Australia has a rich biodiversity dependent on rock formations (e.g., rocky outcrops) and associated surface rocks. Rock formations are often minor features of landscapes—analogous to small islands—but can support a wealth of threatened and endemic species. Even small formations and scattered surface rock can provide important refuge for plant communities and wildlife adapted to life on rocks. Rocky outcrops may appear resilient, but they are fragile, underappreciated ecosystems, easily degraded by human activities. The impacts of illegal rock collection on threatened plants and reptiles, such as the broad-headed snake, are well established in conservation reserves. Yet the impacts of rock removal in agricultural landscapes are poorly recognised and require urgent investigation to prevent further declines in biodiversity.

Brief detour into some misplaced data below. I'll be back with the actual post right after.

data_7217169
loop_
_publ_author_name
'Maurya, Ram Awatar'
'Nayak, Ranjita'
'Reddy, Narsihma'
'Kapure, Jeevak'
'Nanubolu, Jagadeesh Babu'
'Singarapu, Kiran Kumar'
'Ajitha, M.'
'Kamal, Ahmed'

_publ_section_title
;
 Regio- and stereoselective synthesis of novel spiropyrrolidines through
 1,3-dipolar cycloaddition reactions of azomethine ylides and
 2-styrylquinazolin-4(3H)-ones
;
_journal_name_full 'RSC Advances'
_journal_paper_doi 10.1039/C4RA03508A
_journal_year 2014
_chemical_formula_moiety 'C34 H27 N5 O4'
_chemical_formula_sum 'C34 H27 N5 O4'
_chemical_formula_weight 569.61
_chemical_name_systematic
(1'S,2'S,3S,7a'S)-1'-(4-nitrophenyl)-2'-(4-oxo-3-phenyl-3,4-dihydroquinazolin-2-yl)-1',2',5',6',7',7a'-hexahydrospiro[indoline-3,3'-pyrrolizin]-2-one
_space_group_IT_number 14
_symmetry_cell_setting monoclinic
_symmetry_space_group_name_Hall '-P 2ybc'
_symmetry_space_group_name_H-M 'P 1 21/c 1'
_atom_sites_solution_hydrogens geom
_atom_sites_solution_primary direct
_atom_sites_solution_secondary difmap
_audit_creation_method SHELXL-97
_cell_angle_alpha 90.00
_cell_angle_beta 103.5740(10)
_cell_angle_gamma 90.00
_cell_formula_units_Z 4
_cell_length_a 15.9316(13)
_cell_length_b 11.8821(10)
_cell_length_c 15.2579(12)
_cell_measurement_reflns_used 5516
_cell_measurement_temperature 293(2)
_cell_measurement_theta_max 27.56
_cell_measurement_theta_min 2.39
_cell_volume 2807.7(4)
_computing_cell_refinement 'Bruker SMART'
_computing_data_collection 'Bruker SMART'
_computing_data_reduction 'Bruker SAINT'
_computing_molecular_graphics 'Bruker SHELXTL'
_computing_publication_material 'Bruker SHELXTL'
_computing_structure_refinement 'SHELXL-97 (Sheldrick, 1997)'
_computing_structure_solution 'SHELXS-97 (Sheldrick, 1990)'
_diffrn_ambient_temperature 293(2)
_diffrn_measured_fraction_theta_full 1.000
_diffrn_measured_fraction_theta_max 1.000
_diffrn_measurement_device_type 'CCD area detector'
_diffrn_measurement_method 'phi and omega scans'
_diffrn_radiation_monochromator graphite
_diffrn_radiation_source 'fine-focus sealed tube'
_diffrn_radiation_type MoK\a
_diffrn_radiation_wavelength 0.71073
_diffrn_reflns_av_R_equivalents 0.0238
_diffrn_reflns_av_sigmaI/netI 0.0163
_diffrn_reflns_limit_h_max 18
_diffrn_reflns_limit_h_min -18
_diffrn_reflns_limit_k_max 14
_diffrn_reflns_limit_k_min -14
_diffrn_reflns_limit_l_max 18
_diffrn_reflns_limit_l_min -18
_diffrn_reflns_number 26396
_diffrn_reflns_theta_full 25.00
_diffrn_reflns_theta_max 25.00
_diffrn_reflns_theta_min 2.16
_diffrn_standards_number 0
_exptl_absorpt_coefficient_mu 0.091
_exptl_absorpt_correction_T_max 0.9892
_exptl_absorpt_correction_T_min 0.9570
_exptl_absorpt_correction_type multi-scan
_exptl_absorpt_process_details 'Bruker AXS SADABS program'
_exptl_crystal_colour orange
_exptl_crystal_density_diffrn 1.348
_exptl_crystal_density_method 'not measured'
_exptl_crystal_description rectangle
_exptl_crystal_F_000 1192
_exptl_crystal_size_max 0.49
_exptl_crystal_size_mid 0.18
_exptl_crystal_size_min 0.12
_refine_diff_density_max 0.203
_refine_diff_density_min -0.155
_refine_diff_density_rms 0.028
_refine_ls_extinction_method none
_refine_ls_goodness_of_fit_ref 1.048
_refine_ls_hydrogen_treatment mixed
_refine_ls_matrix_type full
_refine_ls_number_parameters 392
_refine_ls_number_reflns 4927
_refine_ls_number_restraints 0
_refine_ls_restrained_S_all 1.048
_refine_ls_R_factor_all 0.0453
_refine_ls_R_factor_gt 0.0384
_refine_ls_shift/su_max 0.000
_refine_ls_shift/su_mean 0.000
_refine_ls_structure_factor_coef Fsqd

Rock removal occurred at a massive scale during European colonialisation, but that threat has not gone away. Developments in broad-acre cropping technology have triggered a resurgence in large-scale removal of surface rock from agricultural landscapes. This new wave of habitat loss associated with rock-crushing machinery could spell disaster for threatened plants and reptiles, especially isolated and range-restricted species that depend on rock formations for their survival. Whilst not illegal, the removal of bush rock is listed as a key threatening process in NSW under the Threatened Species Conservation Act 1995. Broad-scale rock removal from grazing land is at odds with developments in sustainable farming practices, whereby agriculture and wildlife conservation can co-occur on the same land with mutual conservation and economic benefits. There is urgent need to develop guidelines to prevent the further degradation and removal of rock habitat in commodity production areas, and raise awareness of the ecological importance of preserving isolated rock formations across the broader landscape.